Ice is coming!
| November 12, 2020 12:00 AM
Its almost mid-November and like it or not (ice anglers definitely like it) old man winter is knocking again. Hunters have had early season snow to help move the game, and I am thankful that the snow we have had in Montana, has fallen primarily on open water. Wet heavy snow on early lake ice spells disaster, as most of Minnesota experienced last year. If you don’t like
ice fishing in ten inches of slush, (and no one does except for a couple of local plastics makers who are thought to be a couple degrees off center anyway) then pray for cold, cold temperatures before the big snows come!
Several intrepid folks I know have already been on early ice, in Washington, Montana, and the Dakotas, and I am looking for safe ice this weekend myself. Being in Northern North Dakota as I write this, my quest should be an easy one. A few things to share though before this happens. Anyone who knows me well, knows I believe in personal responsibility as much as I do safety. I also know that living on the edge and feeding one’s inner adventurer is what makes many of us tick. Can we adventure safely and prudently? Of course. But life is not without risk, and almost every outdoor adventure involves some. Every year I write columns words about ice safety and how to keep yourself on top of the ice, this year will be no exception.
The best money you will spend on ice fishing this year or any, is to purchase a safety suit specifically designed for ice fishing. Bold statement I know…but with proper ice wear you can remain buoyant IF you go thru, avoid (to a degree) the hypothermia that is the real killer in many submersions, and when you are warmer you will fish longer and enjoy your time on the ice more. Some of the best clothing in the world for extreme winter conditions can be had for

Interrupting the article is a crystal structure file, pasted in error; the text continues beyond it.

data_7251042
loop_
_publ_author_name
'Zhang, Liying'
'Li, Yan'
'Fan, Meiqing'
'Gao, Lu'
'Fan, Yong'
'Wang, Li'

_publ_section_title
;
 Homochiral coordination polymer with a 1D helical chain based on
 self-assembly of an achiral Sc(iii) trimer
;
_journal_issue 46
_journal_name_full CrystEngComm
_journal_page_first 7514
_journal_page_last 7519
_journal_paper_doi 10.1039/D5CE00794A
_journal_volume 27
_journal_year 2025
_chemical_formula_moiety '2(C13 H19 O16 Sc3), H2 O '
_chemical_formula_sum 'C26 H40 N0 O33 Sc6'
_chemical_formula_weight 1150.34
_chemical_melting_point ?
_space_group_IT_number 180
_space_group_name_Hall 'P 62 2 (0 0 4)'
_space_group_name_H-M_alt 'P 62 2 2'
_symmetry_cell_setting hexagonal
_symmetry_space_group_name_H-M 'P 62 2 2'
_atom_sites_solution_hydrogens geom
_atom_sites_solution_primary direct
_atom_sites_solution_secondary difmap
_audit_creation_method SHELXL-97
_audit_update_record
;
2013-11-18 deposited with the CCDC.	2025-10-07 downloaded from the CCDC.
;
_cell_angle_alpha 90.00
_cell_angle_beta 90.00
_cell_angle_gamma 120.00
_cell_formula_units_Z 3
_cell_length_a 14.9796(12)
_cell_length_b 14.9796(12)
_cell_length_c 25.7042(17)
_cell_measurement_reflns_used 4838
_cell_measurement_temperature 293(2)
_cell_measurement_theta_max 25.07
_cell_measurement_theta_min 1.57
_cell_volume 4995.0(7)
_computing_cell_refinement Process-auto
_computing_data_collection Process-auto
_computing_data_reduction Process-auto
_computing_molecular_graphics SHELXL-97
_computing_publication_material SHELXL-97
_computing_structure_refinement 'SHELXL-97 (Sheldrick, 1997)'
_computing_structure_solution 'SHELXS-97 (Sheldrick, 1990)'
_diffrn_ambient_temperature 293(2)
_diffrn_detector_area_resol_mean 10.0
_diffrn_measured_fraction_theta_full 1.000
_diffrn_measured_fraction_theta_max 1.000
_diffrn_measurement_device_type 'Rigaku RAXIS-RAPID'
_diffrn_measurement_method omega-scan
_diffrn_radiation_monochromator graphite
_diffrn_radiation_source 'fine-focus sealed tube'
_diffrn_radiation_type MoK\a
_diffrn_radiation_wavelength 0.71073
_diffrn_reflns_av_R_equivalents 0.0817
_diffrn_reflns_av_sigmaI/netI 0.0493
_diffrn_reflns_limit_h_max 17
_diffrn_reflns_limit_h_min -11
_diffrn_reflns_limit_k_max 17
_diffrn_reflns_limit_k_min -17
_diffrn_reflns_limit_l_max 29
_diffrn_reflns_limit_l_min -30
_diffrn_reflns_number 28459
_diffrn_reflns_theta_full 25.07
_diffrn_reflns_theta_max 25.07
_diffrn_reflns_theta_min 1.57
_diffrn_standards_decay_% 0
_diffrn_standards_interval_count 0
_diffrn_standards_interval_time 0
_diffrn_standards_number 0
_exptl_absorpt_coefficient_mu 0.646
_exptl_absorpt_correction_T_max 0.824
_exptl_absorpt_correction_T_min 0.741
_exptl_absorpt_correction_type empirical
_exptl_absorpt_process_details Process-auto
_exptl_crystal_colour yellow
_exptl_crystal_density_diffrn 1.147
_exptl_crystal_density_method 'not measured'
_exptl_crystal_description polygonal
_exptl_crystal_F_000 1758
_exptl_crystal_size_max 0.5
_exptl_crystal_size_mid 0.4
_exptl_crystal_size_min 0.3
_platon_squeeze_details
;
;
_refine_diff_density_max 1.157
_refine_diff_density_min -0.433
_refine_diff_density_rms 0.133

less than a single car payment for most folks, and many’s monthly beer budget!
Next is a set of $10 ice picks you secure around your neck, and a heavy chisel or “spud bar” to test the ice as you go. Cleats are the final basic item that are a must for early ice. Falling and hitting your head on glare ice may provide amusement to your buddies, but the impact on iffy ice might just send everyone in the drink. These basic items can improve your chances of avoiding a breakthrough, and increase your survival if you do.
Now early ice is NOT for everyone. There are plenty of folks who won’t go out until they can drive a four-wheeler (recommended 6-10” of good clear ice” or even more. Those that do want to get out as soon as they can though should be very aware of several things. One, clear black ice will hold significantly more weight than white, cloudy ice with lots of air pockets. If you know a lake froze, thawed, opened up, froze then got rained on? BAD ice…Did it literally lock up overnight and has remained frozen for a few days? Probably very good ice! If you are the first one out on a lake checking ice, please do not start by chucking boulders on the ice right at the ramp! Unless you can throw your weight in a single rock, you’ve only created a hazard. Also, don’t create a big hole by driving your four-wheeler on ice you know won’t hold it, as that will only create a weak spot on the ice where everyone else will travel soon enough.
Create a small test area off to the side.
Lastly, always use the buddy system when testing first ice, and don’t pressure anyone else to go if it is not in their comfort zone. Too many people DIE every year pushing the envelope of early ice, whether ice anglers, trappers, hunters so be aware of what you are trying to accomplish, be confident in your tools and live to fish another day. That’s the entire point! I’ll see you on the water!